Even as the debate surrounding the HTC One M9's camera rages on, there's no denying HTC has one of the most feature-filled camera apps of any high-end smartphone. There's a huge number of different modes to use and settings to tweak — from the usual options like HDR and panorama to recent additions like the new RAW camera, which lets you to take your smartphone photography the next level.
We'll take a look at everything the HTC camera app has to offer after the break.
Switching between cameras
There are a couple of easy ways to switch between the HTC One M9's main camera modes. Hit the modes button (four circles) in the bottom left corner to see an overview of all your camera features. The five main ones will appear here, along with any additional modes you've added, or custom cameras you've created.
You can also jump between different camera modes by quickly swiping left or right in portrait mode, or up or down in landscape mode.
The main camera mode
If you just want to focus on taking photos quickly without fiddling around with settings, the HTC One M9's automatic shooting mode is where you'll live most of the time. Simply select "camera" from the modes menu to make sure you're in this shooting mode.
By default you'll just see a relatively simple UI — flash controls in the top right corner, a preview of your last photo in the top left, still and video shutters in the middle, atop the modes menu. If you don't want to worry about tweaking settings and changing modes, this is probably all you'll need to take decent photos on the M9.
But if you want more control, HTC's camera app can provide it. Tap the menu button (three dots) in the corner of the screen to bring up the menu bar. The six icons that appear each give you control over a particular aspect of the M9's camera.
The still shot menu lets you choose between presets for still pictures in different environments. There's a night shooting mode designed to assist with low-light captures, an HDR mode that'll balance exposure in shots with very bright and darker areas, and presets for portrait, landscape and macro (close-up) shots as well. Seasoned photographers will also want to play around with the HTC camera app's manual mode (M), which gives complete control over white balance, ISO , shutter speed and focal point. We've gone into greater detail on taking great shots in manual mode in our HTC One M9 photography guide.
The video menu gives you a couple of extra video options, in addition to shooting plain old video at the normal 30 frames per second. Slow motion mode, as the name suggests, takes slow-mo video, though at a lower resolution of 720p. Fast Full HD records at full 1080p, through at double the frame rate as standard video, making your video appear smoother.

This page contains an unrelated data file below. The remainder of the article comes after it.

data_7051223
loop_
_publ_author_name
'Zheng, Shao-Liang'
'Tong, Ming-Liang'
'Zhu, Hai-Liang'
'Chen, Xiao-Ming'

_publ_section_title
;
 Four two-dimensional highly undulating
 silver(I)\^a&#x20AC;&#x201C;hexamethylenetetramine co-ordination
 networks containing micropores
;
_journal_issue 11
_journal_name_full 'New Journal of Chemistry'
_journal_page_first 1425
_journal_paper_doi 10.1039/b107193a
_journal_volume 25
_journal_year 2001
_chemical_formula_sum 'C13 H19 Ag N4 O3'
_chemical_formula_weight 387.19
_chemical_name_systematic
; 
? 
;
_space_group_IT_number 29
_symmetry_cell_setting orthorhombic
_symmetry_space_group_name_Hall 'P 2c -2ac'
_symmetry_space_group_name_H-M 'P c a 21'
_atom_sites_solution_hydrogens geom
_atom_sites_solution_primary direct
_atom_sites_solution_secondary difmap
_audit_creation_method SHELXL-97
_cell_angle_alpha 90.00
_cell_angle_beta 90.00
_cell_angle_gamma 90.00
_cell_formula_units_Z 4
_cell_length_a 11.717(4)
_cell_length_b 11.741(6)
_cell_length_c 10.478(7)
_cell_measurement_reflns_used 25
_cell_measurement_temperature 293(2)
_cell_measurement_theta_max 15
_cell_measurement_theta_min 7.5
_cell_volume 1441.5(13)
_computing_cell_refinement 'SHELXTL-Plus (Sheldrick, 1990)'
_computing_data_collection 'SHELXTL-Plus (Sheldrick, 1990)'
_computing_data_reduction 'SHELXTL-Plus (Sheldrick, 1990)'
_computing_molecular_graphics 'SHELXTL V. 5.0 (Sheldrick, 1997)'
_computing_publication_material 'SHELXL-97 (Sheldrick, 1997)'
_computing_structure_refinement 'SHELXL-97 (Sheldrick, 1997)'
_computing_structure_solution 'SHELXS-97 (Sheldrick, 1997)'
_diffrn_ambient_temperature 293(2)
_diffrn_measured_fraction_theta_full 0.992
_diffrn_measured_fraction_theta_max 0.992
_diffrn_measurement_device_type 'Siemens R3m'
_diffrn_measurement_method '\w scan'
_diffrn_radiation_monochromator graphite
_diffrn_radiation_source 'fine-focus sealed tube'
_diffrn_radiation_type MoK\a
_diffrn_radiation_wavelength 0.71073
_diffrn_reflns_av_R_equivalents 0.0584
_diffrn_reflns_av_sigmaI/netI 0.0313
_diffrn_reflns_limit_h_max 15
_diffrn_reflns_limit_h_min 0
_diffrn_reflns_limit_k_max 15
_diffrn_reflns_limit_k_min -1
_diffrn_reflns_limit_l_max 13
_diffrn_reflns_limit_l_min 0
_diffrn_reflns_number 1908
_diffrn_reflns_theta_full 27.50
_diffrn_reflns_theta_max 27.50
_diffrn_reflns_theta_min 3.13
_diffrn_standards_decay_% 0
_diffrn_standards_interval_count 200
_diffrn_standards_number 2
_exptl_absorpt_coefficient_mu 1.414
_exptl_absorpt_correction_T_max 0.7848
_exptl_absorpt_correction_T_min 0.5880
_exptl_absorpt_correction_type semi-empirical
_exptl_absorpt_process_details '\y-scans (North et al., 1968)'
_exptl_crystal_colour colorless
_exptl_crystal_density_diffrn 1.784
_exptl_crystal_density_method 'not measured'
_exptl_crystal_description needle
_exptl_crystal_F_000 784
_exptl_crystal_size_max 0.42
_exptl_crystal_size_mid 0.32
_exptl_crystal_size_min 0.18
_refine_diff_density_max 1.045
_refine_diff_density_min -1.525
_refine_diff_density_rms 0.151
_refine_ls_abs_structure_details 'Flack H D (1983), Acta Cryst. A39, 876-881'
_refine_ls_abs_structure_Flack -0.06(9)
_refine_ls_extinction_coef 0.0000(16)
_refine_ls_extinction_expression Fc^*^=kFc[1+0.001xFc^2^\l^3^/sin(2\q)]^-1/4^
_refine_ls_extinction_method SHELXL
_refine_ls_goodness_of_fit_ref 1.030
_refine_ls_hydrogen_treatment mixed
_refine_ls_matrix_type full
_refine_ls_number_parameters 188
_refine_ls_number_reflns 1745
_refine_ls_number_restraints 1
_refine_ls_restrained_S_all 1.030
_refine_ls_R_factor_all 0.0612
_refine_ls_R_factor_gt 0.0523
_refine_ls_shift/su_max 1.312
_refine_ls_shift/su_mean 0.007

Max ISO lets you control the maximum sensitivity value of the camera, balancing between image brightness and noise. A higher ISO value will give you a brighter, though noisier image, meaning the M9's software will need to do more post-processing to remove that noise — the result might be a brighter, less clear image. By contrast a lower ISO level would give you less noise, but a darker overall image.
EV stands for exposure value, and as you'd expect, adjusting it up or down gives you a brighter or darker image.
The white balance control gives you a few presets for tweaking your photos so colors don't look too yellow or blue in certain lighting conditions. To let the camera itself decide, choose AWB (auto white balance)
From the camera menu, press the cog icon to open the camera settings menu. Here's where you can save a custom camera with all the options you currently have configured, as well as fine-tune all the other camera features that aren't in the main menu bar.
Here's a run-down of some of the main settings you'll need to know about.
Crop controls the aspect ratio of photos you take — basically, the proportions of the rectangle you're shooting. The default value is widescreen (16:9), which takes photos that match the proportions of the M9's display. The camera's sensor, however, comes in at 10:7, so if you want to take advantage of the full 20 megapixels, this is the option for you.
Make-up level is self-explanatory — use this slider to control how much automatic smoothing is applied to faces in your photos.
Same deal with Continuous shooting — this lets you hold down the shutter key to take a burst of shots. You can choose to limit it to 20 frames, and automatically review your burst capture once you're done.
Review duration lets you choose to view your photo on-screen for a few seconds after taking it, with a few options available to determine just how long your preview is shown.
Self-timer and resolution are also pretty simple — the former lets you set a timer for your photos, just as you might on a full-sized camera. The second controls the physical size of the photos you take. Generally you'll want to choose the highest available to capture the most detail, though if you're more concerned with file size and saving storage space you might opt for "medium" instead.